This tension was beautifully illustrated in a novel I love, Vikram Chandra’s mesmerizing Sacred Games. “Sartaj was thinking about how uncanny an animal this life was, that you had to seize it and let go of it at the same time, that you had to enjoy but also plan, live every minute and die every moment.”

Of everything I’ve ever written, I think this short paradox–The days are long, but the years are short–resonates most with people. (Watch the one-minute video here.)

I want to Be Gretchen and accept myself, but I also want to perfect my nature (as this entire project demonstrates). I want to think about myself so I can forget myself. I want to work on my own happiness so I can make other people happier.

I want to lighten up and not take myself so seriously — but I also want to take myself more seriously.

I want to spend my time efficiently and not waste it, but I also want to wander, to play, to fail, to read at whim.

I want to be free from envy and fear of the future, and live fully in the present moment — but not lose my ambition.

Control and mastery are key elements of happiness; so are novelty and challenge.

Everything matters, and nothing matters. As Samuel Butler wrote in his Notebooks, “Everything matters more than we think it does, and, at the same time, nothing matters so much as we think it does. The merest spark may set all Europe in a blaze, but though all Europe be set in a blaze twenty times over, the world will wag itself right again.”

Happiness doesn’t always make me feel happier.

Somewhere, keep an empty shelf; somewhere, keep a junk drawer.

Flawed can be more perfect than perfection. In Japanese, there is a beautiful term, wabi-sabi, which describes the special beauty of the imperfect, the incomplete, and the transient. Superficially similar, but actually different in meaning (as I understand it), is the phrase from software development, Worse is better.

Go slow to go fast.

Do it now. Wait.

A few years ago, my one-word theme for the year was Bigger. My sister chose Smaller.

Have you found any paradoxes that have been important to your happiness? Contrary resolutions that you try to follow in both directions?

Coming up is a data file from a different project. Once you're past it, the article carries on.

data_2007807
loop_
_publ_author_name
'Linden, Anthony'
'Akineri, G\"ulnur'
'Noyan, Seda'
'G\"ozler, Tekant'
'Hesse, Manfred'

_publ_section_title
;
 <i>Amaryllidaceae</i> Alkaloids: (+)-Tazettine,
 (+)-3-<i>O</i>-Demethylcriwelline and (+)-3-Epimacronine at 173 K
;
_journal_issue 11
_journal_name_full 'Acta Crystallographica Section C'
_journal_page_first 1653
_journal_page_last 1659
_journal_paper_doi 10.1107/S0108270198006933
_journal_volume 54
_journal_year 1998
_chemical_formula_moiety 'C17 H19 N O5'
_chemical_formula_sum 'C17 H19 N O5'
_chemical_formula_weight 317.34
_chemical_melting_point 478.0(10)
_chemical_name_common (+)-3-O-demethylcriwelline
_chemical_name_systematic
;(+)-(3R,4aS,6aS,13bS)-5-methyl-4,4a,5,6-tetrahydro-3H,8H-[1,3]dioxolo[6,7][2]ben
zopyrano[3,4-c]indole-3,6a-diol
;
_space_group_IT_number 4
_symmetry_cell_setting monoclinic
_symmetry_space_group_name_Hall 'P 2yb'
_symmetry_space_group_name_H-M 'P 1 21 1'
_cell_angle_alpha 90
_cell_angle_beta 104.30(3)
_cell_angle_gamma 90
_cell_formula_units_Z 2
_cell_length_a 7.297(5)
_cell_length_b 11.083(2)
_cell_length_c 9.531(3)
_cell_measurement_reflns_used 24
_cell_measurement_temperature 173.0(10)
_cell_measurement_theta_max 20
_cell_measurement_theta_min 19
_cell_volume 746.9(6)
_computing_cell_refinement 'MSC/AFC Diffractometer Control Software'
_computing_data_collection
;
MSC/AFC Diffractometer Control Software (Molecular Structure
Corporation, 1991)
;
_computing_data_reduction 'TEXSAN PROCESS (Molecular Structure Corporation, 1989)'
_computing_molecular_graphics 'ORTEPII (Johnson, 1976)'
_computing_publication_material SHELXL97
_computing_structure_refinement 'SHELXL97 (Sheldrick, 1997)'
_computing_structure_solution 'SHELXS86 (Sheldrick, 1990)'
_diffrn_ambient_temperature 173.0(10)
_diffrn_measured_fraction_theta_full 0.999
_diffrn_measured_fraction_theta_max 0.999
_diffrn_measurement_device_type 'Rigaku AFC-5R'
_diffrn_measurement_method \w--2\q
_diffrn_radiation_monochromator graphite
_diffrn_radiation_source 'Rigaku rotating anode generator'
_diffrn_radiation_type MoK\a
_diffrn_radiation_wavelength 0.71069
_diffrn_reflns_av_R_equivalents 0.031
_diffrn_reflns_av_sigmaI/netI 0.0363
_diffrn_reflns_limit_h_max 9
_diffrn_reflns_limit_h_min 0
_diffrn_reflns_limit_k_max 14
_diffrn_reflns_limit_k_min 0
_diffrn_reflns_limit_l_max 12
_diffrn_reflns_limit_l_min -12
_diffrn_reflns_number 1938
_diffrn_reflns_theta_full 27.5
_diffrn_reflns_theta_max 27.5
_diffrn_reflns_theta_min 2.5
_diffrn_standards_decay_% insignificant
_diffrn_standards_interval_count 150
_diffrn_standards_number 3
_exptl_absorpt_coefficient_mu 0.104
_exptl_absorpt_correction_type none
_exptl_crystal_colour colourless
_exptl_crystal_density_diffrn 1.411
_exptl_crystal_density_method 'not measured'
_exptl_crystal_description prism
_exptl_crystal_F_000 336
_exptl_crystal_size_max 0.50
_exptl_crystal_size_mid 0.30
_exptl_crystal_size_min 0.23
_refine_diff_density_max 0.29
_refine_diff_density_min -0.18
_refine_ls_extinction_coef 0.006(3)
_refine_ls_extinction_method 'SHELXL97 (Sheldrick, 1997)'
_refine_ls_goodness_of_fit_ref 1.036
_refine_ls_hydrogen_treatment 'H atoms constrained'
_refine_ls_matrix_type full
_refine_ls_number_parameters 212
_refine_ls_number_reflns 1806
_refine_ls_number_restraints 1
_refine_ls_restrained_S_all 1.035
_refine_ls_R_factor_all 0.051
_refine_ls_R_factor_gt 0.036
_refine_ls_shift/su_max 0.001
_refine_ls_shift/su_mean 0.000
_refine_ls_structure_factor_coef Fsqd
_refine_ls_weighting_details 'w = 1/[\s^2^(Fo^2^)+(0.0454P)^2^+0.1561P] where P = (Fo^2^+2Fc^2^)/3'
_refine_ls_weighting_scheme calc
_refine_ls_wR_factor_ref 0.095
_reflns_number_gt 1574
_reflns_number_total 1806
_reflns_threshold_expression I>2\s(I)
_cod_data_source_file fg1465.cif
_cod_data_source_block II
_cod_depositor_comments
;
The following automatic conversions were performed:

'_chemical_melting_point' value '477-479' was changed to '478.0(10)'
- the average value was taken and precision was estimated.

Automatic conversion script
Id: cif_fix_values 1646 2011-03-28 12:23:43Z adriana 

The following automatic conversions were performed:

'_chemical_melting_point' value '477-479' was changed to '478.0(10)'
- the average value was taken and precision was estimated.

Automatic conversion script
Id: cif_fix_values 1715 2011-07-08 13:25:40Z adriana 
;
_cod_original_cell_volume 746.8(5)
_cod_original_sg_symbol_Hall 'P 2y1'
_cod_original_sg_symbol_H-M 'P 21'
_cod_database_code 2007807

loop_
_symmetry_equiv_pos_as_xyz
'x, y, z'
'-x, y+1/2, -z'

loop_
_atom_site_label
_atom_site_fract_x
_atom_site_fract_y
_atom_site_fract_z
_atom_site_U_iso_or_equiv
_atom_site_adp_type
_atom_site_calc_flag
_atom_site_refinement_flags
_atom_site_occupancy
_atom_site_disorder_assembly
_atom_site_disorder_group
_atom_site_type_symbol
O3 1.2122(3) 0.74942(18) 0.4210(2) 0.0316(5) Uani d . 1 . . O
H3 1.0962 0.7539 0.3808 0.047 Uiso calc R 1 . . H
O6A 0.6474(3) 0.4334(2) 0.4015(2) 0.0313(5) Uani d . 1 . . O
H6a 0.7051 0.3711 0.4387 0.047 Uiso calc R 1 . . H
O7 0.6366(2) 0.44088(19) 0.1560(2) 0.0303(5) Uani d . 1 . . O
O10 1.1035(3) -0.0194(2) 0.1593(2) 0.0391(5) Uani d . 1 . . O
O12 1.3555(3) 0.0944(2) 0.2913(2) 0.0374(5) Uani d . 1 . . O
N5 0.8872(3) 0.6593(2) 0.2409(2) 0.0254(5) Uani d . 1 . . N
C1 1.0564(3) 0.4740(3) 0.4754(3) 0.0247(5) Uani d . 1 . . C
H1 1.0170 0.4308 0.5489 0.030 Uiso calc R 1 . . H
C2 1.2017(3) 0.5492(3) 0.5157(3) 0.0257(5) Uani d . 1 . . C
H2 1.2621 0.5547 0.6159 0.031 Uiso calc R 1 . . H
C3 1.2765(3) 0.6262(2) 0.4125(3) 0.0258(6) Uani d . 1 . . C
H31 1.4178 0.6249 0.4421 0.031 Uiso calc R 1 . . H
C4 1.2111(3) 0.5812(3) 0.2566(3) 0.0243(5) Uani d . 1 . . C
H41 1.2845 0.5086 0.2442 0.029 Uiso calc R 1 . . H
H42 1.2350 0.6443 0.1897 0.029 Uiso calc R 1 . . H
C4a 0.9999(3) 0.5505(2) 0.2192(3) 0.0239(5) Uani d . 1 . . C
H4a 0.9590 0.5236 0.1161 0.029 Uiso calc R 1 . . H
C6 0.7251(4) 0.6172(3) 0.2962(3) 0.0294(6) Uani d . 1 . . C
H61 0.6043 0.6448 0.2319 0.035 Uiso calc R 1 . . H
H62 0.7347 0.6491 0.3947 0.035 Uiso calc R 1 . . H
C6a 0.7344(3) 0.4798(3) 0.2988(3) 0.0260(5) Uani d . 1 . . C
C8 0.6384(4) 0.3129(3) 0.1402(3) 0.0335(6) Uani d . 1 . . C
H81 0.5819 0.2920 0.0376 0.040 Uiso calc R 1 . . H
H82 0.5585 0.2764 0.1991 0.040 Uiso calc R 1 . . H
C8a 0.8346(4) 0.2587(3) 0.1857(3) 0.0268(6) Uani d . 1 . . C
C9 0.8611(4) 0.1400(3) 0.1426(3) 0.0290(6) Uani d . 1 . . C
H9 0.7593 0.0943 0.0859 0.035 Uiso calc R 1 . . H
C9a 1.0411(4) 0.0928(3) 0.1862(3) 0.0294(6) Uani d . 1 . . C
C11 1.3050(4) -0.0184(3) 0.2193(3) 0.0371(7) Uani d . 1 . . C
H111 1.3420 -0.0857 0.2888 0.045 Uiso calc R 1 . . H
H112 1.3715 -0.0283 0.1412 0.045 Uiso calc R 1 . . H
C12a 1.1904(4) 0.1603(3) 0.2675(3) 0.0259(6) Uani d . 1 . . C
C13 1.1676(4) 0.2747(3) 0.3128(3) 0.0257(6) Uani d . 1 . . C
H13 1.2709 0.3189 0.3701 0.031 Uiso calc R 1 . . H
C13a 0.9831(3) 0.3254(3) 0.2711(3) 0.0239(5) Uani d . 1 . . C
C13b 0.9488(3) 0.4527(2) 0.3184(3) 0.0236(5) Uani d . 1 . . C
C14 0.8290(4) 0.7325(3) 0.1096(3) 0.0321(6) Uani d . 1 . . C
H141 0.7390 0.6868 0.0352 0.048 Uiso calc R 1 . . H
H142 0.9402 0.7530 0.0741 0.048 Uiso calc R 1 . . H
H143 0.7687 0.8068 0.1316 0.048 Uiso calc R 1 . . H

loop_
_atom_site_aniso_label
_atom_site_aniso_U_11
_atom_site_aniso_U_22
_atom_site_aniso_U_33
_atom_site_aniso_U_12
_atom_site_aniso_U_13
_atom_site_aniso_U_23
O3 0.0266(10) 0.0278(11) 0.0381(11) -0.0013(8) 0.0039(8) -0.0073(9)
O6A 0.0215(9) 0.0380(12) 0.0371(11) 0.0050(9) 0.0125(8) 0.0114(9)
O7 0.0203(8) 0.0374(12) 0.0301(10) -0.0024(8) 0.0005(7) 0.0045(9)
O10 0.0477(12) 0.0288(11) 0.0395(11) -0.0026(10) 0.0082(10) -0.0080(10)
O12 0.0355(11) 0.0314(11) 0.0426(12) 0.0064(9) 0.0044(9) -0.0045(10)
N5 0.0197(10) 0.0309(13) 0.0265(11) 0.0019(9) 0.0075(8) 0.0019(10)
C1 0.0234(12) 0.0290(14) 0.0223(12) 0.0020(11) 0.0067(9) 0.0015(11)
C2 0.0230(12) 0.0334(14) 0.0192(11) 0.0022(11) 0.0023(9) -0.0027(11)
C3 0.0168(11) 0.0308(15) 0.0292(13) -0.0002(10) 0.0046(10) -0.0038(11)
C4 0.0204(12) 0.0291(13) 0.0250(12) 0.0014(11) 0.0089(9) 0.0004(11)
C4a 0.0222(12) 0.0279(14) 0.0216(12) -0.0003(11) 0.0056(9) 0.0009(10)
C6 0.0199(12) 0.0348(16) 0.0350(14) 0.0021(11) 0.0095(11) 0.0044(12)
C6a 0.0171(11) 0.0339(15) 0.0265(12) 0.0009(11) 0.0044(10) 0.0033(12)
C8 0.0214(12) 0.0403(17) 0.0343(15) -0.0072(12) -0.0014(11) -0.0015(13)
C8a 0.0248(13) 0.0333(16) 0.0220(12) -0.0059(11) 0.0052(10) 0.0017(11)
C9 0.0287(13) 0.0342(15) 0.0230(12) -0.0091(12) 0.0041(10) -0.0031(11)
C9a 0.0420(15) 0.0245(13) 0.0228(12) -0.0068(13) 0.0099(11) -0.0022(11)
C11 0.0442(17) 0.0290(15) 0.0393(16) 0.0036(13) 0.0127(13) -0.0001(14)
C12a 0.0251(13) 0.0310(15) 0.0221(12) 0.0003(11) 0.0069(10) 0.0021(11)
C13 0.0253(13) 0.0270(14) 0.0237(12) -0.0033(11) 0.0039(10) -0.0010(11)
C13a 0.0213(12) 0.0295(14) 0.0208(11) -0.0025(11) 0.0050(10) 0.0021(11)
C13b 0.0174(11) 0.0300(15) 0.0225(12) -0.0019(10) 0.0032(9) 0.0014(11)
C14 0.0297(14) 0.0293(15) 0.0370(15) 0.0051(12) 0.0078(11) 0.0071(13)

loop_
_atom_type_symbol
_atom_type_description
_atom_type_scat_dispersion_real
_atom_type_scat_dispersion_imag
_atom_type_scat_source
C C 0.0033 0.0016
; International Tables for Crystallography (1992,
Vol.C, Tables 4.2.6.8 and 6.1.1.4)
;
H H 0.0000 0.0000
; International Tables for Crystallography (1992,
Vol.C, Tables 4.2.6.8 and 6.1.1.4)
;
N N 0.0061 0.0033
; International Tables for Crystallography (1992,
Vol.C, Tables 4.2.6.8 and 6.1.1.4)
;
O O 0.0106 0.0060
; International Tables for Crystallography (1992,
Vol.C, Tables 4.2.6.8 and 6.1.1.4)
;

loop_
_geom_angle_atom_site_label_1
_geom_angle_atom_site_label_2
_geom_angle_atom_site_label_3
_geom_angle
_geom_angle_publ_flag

I’m working on my Happiness Project, and you could have one, too! Everyone’s project will look different, but it’s the rare person who can’t benefit. Join in — no need to catch up, just jump in right now. Each Friday’s post will help you think about your own happiness project.

My Latest Resolution: Clean While I Cook.

I’ve cribbed some of my favorite resolutions from other people, and when a thoughtful reader posted that one of her resolutions is to “Clean while I cook,” I immediately decided to adopt that for my own.

“Clean while I cook” isn’t just about cooking, of course. It’s about cleaning up after myself along the way, instead of letting clutter and chores build up around me. I’ve always tried to push myself to behave this way, but for some reason, this formulation has really stuck in my mind.

For instance, I’m trying to follow “Clean while I cook” by also following the resolution to “Hang up clothes while I change clothes.” I tend to throw clothes all over the bedroom as I change from one outfit to another, and to leave them there for a few days, and it looks very messy. I’m trying to do a better job of putting clothes away as soon as I take them off. My husband sets a good example here: he always puts his clothes away. (Except his socks. He leaves his dirty socks on the floor, but because I get a strange sense of satisfaction from putting clothes in the hamper, this doesn’t bother me.)

One advantage of the “Clean while I cook” approach is that instead of tackling one large task, I handle many small tasks, as they arise. It’s all too easy to procrastinate with big tasks, and it feels much more manageable to cultivate the habit of doing smaller chores. As Anthony Trollope observed, “A small daily task, if it be really daily, will beat the labours of a spasmodic Hercules.”

It’s helpful, too, to think about the resolution to “Clean while I cook” in relationship to the cooking term mis-en-place.

Mis-en-place describes the preparation done before starting the actual cooking: gathering ingredients and implements, chopping, measuring, and all the rest. Mis-en-place is preparation, but it’s also a state of mind; mis-en-place means you have everything at the ready, with no need to run out to the store or begin a frantic search for a sifter. You’re truly ready to begin to work.

I find that when I make the effort to prepare properly, and then to clean up after myself as I go, tasks proceed much more smoothly. And almost nothing is more satisfying than working easily and well.

How about you? Do you push yourself to clean while you cook—literally or metaphorically? Does it make a difference?

I’m working on my Happiness Project, and you could have one, too! Everyone’s project will look different, but it’s the rare person who can’t benefit. Join in — no need to catch up, just jump in right now. Each Friday’s post will help you think about your own happiness project.

* I’m having fun with the site Pinterest, which allows you to pin the images that interest you onto a board (get it? “pinterest”). Check out the site, check out my boards. If you’d like to get an invitation to join, just email me at gretchenrubin1@gretchenrubin.com, and I’ll send you one.